Bicycle tyre technology - fitting

If you can't bring your bike in to us for a new tyre or tube here are some helpfull hints for doing it yourself.

When fitting a bike tyre and an inner tube, it is important to choose the right combinations of the four components that play a role in the fitting:

  • rim
  • rim tape
  • inner tube
  • tyre

The E.T.R.T.O. (The European Tyre and Rim Technical Organisation) has formulated guidelines to combine these components optimally.

The rim

Depending on the tyre width and the tyre pressure, a recommendation can be made about the rim type, rim width and type of rim tape. Note: Most tyres are tighter on SUN Rims. Hook Beaded rims are to be used for a tyre pressure from 5 BAR (75psi) upward. Carbon rims are usually not designed for pressures above 150 psi. Consult your rim manufacturer with regard to the maximum tyre pressure the rim will take. Remember, worn or old rims will not take the same tyre pressure as new rims. Below are examples of pressure ratings for some tyres.

700 x 23C TyresRecomended PressureMaximum Pressure
Vredestein Fortezza8.0Bar12.0Bar
Vredestein Volante7.0Bar11.0Bar
Vredestein Ricorso6.5bar9.0Bar

The rim tape

For a tyre pressure from 5 BAR upwards, it is advisable to use a stiff, preferably self-adhesive rim tape, which covers the spoke apertures. The rim tape must touch the inside of both rim walls.

Latex inner tubes

During fitting, the size and type of inner tube used influences the final result. A latex inner tube requires special treatment. A 100% natural rubber latex inner tube has a high elastic deformation of about 900%.This means that the tyre can be stretched up to 9 times its normal size without damage. This will cause permanent deformation. In practice, this means that pumping it up before it is fitted can completely destroy the tube.

Gently inflate the latex inner tube by mouth only before fitting it, so that it adopts its round shape.

Butyl inner tubes

Standard inner tubes are usually made of butyl, a synthetic rubber with low gas permeability. We make a distinction between two types:

  • Freely vulcanised.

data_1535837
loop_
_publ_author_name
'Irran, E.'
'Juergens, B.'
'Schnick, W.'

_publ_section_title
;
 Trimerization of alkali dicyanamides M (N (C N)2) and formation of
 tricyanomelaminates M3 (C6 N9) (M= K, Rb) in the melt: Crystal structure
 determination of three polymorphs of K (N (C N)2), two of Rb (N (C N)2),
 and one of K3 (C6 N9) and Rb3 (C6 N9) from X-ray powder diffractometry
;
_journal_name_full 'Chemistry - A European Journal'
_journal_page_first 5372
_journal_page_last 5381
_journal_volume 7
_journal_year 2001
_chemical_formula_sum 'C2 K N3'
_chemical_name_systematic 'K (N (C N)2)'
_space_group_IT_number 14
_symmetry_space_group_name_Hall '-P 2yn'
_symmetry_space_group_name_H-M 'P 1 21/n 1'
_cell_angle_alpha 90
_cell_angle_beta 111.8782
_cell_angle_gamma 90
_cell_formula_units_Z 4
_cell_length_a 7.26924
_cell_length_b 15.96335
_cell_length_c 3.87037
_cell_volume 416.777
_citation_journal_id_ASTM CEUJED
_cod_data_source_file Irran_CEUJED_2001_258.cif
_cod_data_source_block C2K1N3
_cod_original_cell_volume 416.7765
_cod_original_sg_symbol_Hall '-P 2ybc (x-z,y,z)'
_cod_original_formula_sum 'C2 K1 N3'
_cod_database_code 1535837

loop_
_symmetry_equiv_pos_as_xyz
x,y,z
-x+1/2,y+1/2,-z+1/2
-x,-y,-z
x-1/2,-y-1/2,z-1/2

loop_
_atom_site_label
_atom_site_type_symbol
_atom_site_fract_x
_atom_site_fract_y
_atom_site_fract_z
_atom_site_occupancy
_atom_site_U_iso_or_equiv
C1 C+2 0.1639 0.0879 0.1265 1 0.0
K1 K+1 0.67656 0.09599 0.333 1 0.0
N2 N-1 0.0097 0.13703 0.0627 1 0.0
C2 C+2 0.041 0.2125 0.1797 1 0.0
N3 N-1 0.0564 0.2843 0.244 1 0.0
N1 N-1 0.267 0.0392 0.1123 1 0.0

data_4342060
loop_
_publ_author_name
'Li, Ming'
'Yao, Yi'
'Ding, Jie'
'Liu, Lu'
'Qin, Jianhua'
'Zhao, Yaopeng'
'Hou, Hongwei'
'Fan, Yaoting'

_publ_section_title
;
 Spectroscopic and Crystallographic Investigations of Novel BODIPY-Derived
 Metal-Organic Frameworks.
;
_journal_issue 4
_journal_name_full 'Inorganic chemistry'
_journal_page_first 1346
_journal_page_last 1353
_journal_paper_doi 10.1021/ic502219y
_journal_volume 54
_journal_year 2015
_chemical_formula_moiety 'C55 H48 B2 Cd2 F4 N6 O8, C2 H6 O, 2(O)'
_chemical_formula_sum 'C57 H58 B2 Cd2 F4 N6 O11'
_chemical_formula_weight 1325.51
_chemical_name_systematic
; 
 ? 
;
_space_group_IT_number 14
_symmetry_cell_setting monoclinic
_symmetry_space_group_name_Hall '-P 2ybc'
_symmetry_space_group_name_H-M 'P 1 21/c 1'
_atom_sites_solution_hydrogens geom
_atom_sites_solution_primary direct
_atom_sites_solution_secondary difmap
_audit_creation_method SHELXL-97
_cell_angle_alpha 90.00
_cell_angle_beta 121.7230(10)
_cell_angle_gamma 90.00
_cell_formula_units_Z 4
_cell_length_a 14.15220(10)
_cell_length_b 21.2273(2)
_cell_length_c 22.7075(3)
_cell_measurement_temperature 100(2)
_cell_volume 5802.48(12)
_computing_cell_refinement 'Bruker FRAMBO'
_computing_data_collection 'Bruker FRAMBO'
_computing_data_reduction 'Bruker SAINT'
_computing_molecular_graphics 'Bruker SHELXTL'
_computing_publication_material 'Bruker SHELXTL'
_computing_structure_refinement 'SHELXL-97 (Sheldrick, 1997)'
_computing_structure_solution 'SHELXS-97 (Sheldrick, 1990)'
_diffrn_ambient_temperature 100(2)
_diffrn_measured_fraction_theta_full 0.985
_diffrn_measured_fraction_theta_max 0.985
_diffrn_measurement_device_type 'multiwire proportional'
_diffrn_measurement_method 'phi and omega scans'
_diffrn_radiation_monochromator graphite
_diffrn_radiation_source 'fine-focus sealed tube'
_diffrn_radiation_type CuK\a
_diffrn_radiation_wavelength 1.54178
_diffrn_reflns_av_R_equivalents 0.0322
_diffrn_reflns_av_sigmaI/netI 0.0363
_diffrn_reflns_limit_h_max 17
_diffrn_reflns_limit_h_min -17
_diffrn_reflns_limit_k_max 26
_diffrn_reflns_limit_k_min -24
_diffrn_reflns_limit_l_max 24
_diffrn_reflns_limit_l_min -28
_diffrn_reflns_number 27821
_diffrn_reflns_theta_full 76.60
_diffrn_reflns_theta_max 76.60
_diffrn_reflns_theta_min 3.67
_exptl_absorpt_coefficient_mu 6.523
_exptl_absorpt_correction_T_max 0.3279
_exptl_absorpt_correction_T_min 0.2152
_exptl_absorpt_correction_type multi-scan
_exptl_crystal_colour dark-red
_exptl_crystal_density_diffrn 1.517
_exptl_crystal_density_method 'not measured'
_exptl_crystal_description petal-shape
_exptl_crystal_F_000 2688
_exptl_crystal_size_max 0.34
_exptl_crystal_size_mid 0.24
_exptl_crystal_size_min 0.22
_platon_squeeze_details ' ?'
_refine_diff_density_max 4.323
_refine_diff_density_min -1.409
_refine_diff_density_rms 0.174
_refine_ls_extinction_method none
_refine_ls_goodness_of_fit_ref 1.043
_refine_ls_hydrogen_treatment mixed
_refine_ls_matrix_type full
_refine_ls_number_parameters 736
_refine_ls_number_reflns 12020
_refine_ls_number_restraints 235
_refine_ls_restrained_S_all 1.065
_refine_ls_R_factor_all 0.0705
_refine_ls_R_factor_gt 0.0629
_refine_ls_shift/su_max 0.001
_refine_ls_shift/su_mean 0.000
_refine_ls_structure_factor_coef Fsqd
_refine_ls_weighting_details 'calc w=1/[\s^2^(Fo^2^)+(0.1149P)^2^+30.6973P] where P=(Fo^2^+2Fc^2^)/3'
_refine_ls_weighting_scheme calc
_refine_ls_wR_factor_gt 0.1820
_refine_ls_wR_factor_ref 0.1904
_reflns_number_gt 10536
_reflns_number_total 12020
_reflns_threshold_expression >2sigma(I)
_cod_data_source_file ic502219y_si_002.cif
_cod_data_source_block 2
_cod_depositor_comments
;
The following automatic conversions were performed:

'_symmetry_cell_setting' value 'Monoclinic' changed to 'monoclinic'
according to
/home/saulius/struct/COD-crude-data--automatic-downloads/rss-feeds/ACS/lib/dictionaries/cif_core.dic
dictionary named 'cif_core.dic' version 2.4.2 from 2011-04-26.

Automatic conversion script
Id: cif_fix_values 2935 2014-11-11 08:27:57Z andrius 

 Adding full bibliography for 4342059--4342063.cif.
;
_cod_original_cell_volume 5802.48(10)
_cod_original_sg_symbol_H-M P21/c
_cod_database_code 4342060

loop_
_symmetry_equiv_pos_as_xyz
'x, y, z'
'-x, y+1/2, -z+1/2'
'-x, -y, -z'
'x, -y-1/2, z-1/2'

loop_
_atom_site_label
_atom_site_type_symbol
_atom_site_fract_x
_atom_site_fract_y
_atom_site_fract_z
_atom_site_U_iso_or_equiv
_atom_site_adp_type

• Vulcanised in a mould.

A freely vulcanised inner tube is easy to fit. Since a thin layer of talcum powder is present on this tube, it nestles more snugly inside the tyre than the version that is vulcanized in a mould. Inner tubes vulcanised in a mould have a ridge, which makes them more difficult to repair.

Fitting instructions for tyres and inner tubes

  1. Check the inside of the rim for formation of rust, which increases the chance of punctures.
  2. Check the correct position of the rim tape.
  3. Put the tyre with one edge inside the rim.
  4. A coating of Talc inside the tyre will significantly ease the fitting of the tyre and reduce the risk of tube twisting. Insert the valve into the rim and gently inflate the tube.
  5. Press the inner tube over the whole circumference of the inside of the tyre. Press the loose edge of the tyre over the rim at the valve.
  6. Push the valve about 2 centimetres into the rim, push the loose edge of the tyre into the rim, and pull the valve as far as possible out of the rim again.
  7. Take the wheel in both hands, with the loose side turned towards you, and with your thumbs, both to the left and right of the valve, press the loose edge of the tyre into the rim, while holding the other side of the rim with your fingers. Once you have reached half-way, turn the wheel around and push in the part of the tyre opposite the valve.
  8. For the last 15 to 20 cm, let the air out of the tube and insert the remaining section of tyre. Push the valve back as far as possible, and then pull it back out of the rim and fit the rim nut. Inflate the tyre to the desired pressure while being careful to check the tyre stays seated correctly on the rim. If you see the tyre lifting anywhere quickly let the tyre down and reseat the tyre where it was starting to lift. Inflate the tyre again and recheck to make sure the tyre is seated correctly the whole way around and on both sides.